Wednesday, April 7, 2010

UPDATE: Implementing the Nat'l Core in Utah!


In a year of constant change, more lie ahead! And the rumors have been flying fast and furiously for months. While decisions have been made about some national, state, and district concerns, mandates, etc., others are still being deliberated. With that in mind, I'll share what language arts representatives from throughout the state learned last Wednesday when we met with Dr. Reed Spencer, USOE Language Arts Curriculum Specialist.

National Common Core State Standards (NCCSS)
  • Dr. Spencer said that the proposal to adopt the NCCSS would be presented to the State Board of Education for approval in June. Speaking confidently, he added that in all likelihood, the board would adopt the standards.
  • He surmised that it would take about 2 years for Utah to fully implement the national core, with the exception of math, and that will take 3 years. IN THE MEANTIME, the USOE, districts, and schools will start bridging together the current and future cores. (What fun.)
  • Adoption allows for states to add up to 15% more content to the standards if USOE curriculum leaders feel there are holes. (As I compared the two, I saw similarities, but also noticed Greek and Latin roots are not specified as part of vocabulary and word study. Nor is inquiry a separate strand but is embedded throughout the language arts core. We'll have to wait and see if the state plugs in any additions.)
Assessments: UBSCT, CRT's, 
DWA, and ????
  • Yes, it's true, starting next school year, UBSCT takes a leave of absence for at least 2 years, but Dr. Spencer does NOT see its return. Instead, he predicts it will be replaced with a version of the ACT that is "a grade-appropriate, curriculum-based assessment that measures what students have learned in school" (ACT News, Mar. 31, 2010).  
  • Criterion-Reference Testing (CRT), however, is NOT going away for grades 3-11 until a national assessment that aligns with NCCSS is developed. In the meantime, the CRT will test Utah's current core.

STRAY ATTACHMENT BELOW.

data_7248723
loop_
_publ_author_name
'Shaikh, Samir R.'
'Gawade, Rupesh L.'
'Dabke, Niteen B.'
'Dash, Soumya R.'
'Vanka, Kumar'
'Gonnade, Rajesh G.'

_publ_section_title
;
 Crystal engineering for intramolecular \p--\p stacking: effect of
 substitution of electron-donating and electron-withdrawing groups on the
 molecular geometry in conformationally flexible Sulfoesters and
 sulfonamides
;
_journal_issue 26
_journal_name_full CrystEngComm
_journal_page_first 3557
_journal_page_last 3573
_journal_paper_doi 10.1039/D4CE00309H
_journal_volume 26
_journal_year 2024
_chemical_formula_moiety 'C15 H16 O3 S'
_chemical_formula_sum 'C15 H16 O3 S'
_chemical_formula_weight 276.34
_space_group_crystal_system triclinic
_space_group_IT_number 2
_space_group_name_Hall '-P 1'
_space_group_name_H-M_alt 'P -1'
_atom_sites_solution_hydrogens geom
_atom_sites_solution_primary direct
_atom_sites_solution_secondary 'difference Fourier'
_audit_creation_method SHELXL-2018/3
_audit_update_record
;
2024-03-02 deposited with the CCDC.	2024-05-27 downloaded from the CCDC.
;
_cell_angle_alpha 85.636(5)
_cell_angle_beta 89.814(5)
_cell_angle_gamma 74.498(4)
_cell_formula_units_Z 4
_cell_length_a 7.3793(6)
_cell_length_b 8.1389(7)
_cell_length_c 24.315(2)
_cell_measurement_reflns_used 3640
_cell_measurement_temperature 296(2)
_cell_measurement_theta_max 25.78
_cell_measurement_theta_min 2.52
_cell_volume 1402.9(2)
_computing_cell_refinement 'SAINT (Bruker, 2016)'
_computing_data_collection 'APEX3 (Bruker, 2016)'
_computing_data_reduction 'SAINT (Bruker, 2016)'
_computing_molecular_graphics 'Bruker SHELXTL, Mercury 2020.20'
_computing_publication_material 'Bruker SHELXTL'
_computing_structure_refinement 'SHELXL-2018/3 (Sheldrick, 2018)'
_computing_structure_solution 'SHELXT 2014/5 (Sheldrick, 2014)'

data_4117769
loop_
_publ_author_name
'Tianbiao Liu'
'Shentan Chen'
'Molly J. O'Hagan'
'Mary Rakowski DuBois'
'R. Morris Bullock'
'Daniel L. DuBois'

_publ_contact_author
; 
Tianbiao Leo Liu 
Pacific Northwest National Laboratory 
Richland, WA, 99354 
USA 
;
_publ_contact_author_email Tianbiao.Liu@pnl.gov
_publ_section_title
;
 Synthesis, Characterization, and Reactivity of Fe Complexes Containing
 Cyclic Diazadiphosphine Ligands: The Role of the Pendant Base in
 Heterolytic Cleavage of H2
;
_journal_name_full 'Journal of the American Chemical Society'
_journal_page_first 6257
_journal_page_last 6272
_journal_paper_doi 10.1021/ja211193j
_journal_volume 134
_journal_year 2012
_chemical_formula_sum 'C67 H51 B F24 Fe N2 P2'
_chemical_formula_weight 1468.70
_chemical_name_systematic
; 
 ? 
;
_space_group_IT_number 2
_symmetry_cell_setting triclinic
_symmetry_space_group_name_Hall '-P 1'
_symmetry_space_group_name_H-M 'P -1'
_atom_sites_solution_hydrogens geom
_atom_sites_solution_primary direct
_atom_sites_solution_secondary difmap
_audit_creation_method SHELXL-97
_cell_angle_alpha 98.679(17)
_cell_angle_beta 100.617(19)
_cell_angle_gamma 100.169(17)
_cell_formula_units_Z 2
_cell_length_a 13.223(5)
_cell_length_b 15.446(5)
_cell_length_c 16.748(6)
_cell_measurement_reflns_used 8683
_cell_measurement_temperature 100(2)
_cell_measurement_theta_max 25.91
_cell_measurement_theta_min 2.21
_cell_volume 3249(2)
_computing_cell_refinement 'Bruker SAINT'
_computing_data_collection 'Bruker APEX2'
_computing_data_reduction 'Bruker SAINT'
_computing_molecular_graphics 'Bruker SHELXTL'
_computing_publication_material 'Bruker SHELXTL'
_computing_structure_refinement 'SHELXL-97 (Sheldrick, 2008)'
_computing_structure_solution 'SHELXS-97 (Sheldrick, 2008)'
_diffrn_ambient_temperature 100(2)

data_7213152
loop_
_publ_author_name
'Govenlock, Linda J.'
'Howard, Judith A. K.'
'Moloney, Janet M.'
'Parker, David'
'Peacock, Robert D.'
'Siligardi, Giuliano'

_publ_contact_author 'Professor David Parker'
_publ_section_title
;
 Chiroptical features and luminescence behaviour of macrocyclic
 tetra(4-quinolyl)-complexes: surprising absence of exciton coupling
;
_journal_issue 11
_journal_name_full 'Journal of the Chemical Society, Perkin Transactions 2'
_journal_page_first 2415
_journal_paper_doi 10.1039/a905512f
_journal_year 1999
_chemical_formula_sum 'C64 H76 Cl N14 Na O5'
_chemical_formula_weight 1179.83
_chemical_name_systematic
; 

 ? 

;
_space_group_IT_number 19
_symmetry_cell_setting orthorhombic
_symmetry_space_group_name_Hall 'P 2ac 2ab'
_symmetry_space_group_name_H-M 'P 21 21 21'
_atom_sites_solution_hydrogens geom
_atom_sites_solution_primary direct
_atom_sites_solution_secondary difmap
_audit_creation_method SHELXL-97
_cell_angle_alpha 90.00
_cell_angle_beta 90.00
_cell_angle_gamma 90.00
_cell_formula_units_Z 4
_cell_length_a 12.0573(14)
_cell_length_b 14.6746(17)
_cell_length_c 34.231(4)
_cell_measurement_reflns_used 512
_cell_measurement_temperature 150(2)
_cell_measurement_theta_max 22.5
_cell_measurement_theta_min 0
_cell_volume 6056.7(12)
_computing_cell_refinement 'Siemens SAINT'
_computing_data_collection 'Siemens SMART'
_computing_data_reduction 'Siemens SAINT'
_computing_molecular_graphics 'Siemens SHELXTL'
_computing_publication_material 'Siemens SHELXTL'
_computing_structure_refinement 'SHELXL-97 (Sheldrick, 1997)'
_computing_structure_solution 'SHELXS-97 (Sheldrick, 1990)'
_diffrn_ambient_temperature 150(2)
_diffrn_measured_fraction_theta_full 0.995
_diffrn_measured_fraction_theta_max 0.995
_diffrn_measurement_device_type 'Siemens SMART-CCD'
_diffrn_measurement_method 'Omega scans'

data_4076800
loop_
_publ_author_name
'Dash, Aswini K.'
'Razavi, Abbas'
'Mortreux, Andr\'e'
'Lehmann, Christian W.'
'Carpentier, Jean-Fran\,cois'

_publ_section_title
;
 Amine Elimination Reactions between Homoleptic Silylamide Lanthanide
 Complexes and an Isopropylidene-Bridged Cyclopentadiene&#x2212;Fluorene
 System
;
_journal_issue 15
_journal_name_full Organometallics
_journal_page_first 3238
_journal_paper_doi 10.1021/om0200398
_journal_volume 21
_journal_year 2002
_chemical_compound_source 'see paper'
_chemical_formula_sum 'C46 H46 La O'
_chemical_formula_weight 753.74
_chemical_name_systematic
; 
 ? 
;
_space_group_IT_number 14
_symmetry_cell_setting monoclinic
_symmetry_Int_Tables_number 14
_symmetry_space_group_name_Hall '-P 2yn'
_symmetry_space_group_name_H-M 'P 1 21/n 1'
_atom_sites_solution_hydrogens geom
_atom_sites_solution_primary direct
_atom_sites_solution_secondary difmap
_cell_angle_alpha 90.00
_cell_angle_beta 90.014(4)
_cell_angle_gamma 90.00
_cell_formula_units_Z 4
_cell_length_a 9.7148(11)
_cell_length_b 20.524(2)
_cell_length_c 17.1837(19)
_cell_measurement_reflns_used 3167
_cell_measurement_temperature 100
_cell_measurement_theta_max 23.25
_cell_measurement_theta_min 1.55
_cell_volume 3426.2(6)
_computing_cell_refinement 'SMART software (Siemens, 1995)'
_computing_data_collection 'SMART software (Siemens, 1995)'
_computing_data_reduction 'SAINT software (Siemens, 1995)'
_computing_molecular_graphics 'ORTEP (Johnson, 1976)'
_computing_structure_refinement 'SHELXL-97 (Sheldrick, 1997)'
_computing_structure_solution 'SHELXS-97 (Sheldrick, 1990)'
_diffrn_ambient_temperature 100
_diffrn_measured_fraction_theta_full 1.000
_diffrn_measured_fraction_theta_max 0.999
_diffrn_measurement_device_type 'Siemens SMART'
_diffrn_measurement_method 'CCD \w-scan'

• The Direct Writing Assessment (DWA) will still be administered to 8th graders, BUT the GOOD NEWS is that those students will NOT have to undergo the agony of the Iowa Basic Skills Test! YaY!
    • Speaking of DWA, Margaret Young, who oversees this venture, said the student interface could NOT have gone more smoothly! And she said THAT HAPPENED BECAUSE OF WONDERFUL TEACHERS!  Margaret also asked me to tell you how much she appreciated all your efforts! Some 83,201 5th and 8th graders took the writing test, and of that number, only 69 were non-scorable. Margaret was SHOCKED and THRILLED! That has not happened before.
    • In order to validate results, this year's essays will be computer AND hand scored. Measurement, Inc. will release those results by the end of the school year.
    • One last DWA topic is whether or not to change the prompt for 8th graders. Margaret is taking this under consideration, and she would like to know what 8th grade LA teachers think about that. PLEASE WEIGH IN BY REGISTERING YOUR OPINION ON THE L2L POLL, (top-left)!

  • The NCCSS Assessment will take at least 2 and maybe 3 years to create, according to Maureen Cunniff, State CRT Coordinator. She said that a 26-state consortium will combine efforts to created FORMATIVE and SUMMATIVE assessments. Utah, through the office of education, is one of the states that will be involved. Representatives will submit questions from their states' cores that support NCCSS. The tests will then be created from that item bank.
So what does this all mean in terms of change? There are some "interesting" aspects of all these modifications/transformations/reformations, etc. Here are just a few:
  1. FEWER STANDARDIZED TESTS - for the time being. We have all been concerned about the time these tests take away from instruction. Now we can utilize the extra time for TEACHING! 
  2. Because of national education reforms being enacted, U-PASS, the annual report of assessments and behavior indicators and the state's accountability plan, is also defunct! Whether this is good or bad depends upon what eventually replaces it. Remember that U-PASS "scores" included CRT and DWA results, and without that report ...?
  3. Some testing pressures may be eased, but we must still dedicate ourselves to teaching the core - including those NON-tested items - via evidence-based practices and also tend to Intended Learning Outcomes (ILOs) - the heart of the core. 
While accountability is important, we need to show the state and federal government that student learning does occur in classrooms without the overkill of mandated standardized tests checking up on schools. Instead, let's use formative assessments to course-correct and differentiate our instruction.

Granted, this is an "interim" time, but we can do some good things while we wait for the other shoe to drop.

Best wishes,